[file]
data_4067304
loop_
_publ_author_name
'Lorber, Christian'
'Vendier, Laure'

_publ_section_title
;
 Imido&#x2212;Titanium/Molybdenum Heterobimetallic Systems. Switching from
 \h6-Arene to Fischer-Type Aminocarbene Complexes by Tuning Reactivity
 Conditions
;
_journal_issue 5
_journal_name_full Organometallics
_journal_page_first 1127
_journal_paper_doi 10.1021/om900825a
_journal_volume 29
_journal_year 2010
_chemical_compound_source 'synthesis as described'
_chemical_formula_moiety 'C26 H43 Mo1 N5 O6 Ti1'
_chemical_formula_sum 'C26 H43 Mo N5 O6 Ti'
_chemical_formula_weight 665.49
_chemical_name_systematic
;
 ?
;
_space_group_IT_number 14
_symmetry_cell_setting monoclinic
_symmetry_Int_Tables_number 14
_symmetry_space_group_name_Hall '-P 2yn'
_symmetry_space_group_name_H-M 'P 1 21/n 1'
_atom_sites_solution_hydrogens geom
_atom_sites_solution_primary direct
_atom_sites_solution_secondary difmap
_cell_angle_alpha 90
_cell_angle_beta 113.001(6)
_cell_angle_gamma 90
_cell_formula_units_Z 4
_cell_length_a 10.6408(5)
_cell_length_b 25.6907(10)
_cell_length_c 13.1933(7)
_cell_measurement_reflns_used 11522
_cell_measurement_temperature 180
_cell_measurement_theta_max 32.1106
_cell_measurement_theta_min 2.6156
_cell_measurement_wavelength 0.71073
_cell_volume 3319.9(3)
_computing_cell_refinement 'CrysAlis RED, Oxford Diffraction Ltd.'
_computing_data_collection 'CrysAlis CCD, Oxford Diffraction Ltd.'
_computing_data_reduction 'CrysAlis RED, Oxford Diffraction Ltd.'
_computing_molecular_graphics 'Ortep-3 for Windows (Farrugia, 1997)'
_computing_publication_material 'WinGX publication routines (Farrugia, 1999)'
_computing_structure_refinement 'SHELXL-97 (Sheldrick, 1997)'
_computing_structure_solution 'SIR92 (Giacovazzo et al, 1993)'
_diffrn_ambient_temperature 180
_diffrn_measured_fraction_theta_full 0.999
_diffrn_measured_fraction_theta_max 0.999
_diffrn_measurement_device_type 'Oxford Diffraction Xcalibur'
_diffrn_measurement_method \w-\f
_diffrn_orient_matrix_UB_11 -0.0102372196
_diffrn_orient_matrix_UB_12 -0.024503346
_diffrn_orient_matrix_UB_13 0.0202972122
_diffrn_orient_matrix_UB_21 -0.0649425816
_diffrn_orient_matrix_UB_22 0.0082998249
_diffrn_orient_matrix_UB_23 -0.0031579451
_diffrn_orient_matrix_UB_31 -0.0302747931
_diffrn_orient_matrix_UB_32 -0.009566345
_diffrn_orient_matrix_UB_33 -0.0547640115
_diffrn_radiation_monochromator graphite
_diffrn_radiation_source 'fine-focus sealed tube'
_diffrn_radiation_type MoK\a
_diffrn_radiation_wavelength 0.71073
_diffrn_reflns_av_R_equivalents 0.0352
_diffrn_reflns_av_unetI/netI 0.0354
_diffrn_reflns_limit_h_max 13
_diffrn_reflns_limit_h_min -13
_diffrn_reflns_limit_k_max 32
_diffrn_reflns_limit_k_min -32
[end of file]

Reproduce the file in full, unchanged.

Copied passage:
data_4067304
loop_
_publ_author_name
'Lorber, Christian'
'Vendier, Laure'

_publ_section_title
;
 Imido&#x2212;Titanium/Molybdenum Heterobimetallic Systems. Switching from
 \h6-Arene to Fischer-Type Aminocarbene Complexes by Tuning Reactivity
 Conditions
;
_journal_issue 5
_journal_name_full Organometallics
_journal_page_first 1127
_journal_paper_doi 10.1021/om900825a
_journal_volume 29
_journal_year 2010
_chemical_compound_source 'synthesis as described'
_chemical_formula_moiety 'C26 H43 Mo1 N5 O6 Ti1'
_chemical_formula_sum 'C26 H43 Mo N5 O6 Ti'
_chemical_formula_weight 665.49
_chemical_name_systematic
;
 ?
;
_space_group_IT_number 14
_symmetry_cell_setting monoclinic
_symmetry_Int_Tables_number 14
_symmetry_space_group_name_Hall '-P 2yn'
_symmetry_space_group_name_H-M 'P 1 21/n 1'
_atom_sites_solution_hydrogens geom
_atom_sites_solution_primary direct
_atom_sites_solution_secondary difmap
_cell_angle_alpha 90
_cell_angle_beta 113.001(6)
_cell_angle_gamma 90
_cell_formula_units_Z 4
_cell_length_a 10.6408(5)
_cell_length_b 25.6907(10)
_cell_length_c 13.1933(7)
_cell_measurement_reflns_used 11522
_cell_measurement_temperature 180
_cell_measurement_theta_max 32.1106
_cell_measurement_theta_min 2.6156
_cell_measurement_wavelength 0.71073
_cell_volume 3319.9(3)
_computing_cell_refinement 'CrysAlis RED, Oxford Diffraction Ltd.'
_computing_data_collection 'CrysAlis CCD, Oxford Diffraction Ltd.'
_computing_data_reduction 'CrysAlis RED, Oxford Diffraction Ltd.'
_computing_molecular_graphics 'Ortep-3 for Windows (Farrugia, 1997)'
_computing_publication_material 'WinGX publication routines (Farrugia, 1999)'
_computing_structure_refinement 'SHELXL-97 (Sheldrick, 1997)'
_computing_structure_solution 'SIR92 (Giacovazzo et al, 1993)'
_diffrn_ambient_temperature 180
_diffrn_measured_fraction_theta_full 0.999
_diffrn_measured_fraction_theta_max 0.999
_diffrn_measurement_device_type 'Oxford Diffraction Xcalibur'
_diffrn_measurement_method \w-\f
_diffrn_orient_matrix_UB_11 -0.0102372196
_diffrn_orient_matrix_UB_12 -0.024503346
_diffrn_orient_matrix_UB_13 0.0202972122
_diffrn_orient_matrix_UB_21 -0.0649425816
_diffrn_orient_matrix_UB_22 0.0082998249
_diffrn_orient_matrix_UB_23 -0.0031579451
_diffrn_orient_matrix_UB_31 -0.0302747931
_diffrn_orient_matrix_UB_32 -0.009566345
_diffrn_orient_matrix_UB_33 -0.0547640115
_diffrn_radiation_monochromator graphite
_diffrn_radiation_source 'fine-focus sealed tube'
_diffrn_radiation_type MoK\a
_diffrn_radiation_wavelength 0.71073
_diffrn_reflns_av_R_equivalents 0.0352
_diffrn_reflns_av_unetI/netI 0.0354
_diffrn_reflns_limit_h_max 13
_diffrn_reflns_limit_h_min -13
_diffrn_reflns_limit_k_max 32
_diffrn_reflns_limit_k_min -32